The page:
In a Win for Student Speech, Supreme Court Rules in Favor of the ‘Snapchat Cheerleader’
For months, it has been heralded as the “most important student free speech case in at least 50 years.” Today, with the U.S. Supreme Court’s ruling on Mahanoy Area School District v. B.L., the case can finally live up to the hype.
“The Court made clear that schools’ power to limit campus speech is not unlimited,” says Jeff Rosen, president and CEO of the National Constitution Center, a nonprofit. “Schools can’t act like parents when disciplining off-campus speech. Students do have important First Amendment interests.”
Jen Reidel, a high school civics teacher in Washington state, had been following the case closely since last fall. She teaches a law and society class to students in Bellingham, and with her school still doing remote learning, she felt she had to find an especially interesting case to capture students’ attention through the screen. Just any Supreme Court case wouldn’t be enough to reach through those “black tiles” on Zoom and engage her students.
But the Mahanoy v. B.L. case presented exactly the circumstances and teenage drama she needed. Fellow high schooler? Check. Social media? Yep. Adolescent angst? Oh, yeah, replete with profanities and at least one upside-down smiley-face emoji. The case was relatable. It was undecided. And, no doubt, it could have happened to one of her students.
Mahanoy centers around a high school freshman, known as “B.L.” in the court filings due to her status as a minor, who attended Mahanoy Area School District in Pennsylvania. At the end of her freshman year, B.L. tried out for her school’s varsity cheerleading squad and did not make the team. She was instead offered a spot on the junior varsity squad. That weekend, while at a local convenience store called the Cocoa Hut with a friend, B.L. posted two photos to her Snapchat “story,” a feature that displays images for 24 hours to everyone on a user's friends list.
The first photo included the caption, “F*** school f*** softball f*** cheer f*** everything,” with the expletives spelled out. When the content of the image, preserved in a photo on another student’s phone, got back to the cheerleading coaches, they consulted with the school principal and suspended B.L. from the JV cheerleading team for one year.
In response, B.L. and her parents filed a lawsuit against the school district. The District Court and Third Circuit Court of Appeals both sided with B.L., arguing that her Snapchats had not caused “substantial disruption” to learning, and that since the events had unfolded off campus, the Tinker v. Des Moines (1969) standard for student free speech did not apply.
In Tinker, a landmark student speech case that is taught widely in schools today, students were suspended from their Des Moines, Iowa, public school for showing up wearing black armbands in protest of the Vietnam War. School leaders argued that the armbands would disrupt learning. The Supreme Court famously ruled in favor of the students, explaining that students don’t “shed their constitutional rights to freedom of speech or expression at the schoolhouse gate.”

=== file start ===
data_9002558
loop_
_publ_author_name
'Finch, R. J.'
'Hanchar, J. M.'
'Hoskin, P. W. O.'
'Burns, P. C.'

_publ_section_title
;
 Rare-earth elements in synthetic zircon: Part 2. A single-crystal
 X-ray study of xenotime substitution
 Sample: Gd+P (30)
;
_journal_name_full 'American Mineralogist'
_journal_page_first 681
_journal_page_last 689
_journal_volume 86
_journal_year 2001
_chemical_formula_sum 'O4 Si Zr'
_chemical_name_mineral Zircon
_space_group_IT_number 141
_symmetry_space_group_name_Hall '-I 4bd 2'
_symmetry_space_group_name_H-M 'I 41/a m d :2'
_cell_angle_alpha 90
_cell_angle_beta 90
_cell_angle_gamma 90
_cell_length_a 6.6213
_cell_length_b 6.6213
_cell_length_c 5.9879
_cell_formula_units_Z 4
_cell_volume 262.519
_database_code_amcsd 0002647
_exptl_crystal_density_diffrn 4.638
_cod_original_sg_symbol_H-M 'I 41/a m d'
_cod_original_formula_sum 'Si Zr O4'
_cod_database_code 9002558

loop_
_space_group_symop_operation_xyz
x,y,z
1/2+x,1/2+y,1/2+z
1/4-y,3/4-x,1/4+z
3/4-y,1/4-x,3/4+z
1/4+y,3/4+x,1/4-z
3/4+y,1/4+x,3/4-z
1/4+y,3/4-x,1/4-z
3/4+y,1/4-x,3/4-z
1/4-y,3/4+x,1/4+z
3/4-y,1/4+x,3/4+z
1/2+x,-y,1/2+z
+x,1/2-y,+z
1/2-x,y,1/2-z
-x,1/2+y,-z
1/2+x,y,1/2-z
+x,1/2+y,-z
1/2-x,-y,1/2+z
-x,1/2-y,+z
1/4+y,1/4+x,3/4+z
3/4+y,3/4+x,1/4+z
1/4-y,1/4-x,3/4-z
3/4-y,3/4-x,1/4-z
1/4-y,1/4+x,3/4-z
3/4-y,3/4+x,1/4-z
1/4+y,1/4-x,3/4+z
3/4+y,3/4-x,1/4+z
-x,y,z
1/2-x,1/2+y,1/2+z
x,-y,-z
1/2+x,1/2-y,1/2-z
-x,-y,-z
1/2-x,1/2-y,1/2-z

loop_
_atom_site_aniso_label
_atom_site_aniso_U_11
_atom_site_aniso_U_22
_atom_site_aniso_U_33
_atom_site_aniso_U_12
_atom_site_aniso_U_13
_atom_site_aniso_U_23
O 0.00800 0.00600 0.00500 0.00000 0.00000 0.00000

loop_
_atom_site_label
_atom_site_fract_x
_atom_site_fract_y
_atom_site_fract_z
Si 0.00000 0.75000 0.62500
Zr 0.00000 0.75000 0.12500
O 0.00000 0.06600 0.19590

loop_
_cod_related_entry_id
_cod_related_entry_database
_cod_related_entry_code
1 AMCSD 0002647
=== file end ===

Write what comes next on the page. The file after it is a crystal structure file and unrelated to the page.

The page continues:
When Tinker was decided, there were no online platforms, and the idea of ‘shedding rights at the schoolhouse gate’ was pretty black-and-white. It’s not anymore.”
In August 2020, Mahanoy Area School District, a small, rural public school district serving just over 1,000 students, asked the U.S. Supreme Court to weigh in on how public school officials can regulate student speech off-campus, and the Court agreed to take on the case.
As briefs were filed and a date set for arguments, Reidel and her students dove in. They read up on the case using student-friendly resources from an organization called Street Law, and they studied past student speech cases to inform their understanding, including Tinker and Morse v. Frederick (better known as the “Bong Hits 4 Jesus” case from 2002). They even had Mary Beth Tinker, plaintiff in the 1969 case, join a class over Zoom in the spring to share her first-hand experience of going before the U.S. Supreme Court.
(Tinker herself is said to be pleased with the ruling in Mahanoy, according to Mike Hiestand, senior legal counsel for the Student Press Law Center, who spoke with her shortly after the decision.)
Using everything they’d read about Mahanoy, and about preceding student speech cases, Reidel’s high schoolers had to issue a ruling on Mahanoy v. B.L. as their final exam, summarizing their legal reasoning to support the decision and citing the precedent case they felt best applied.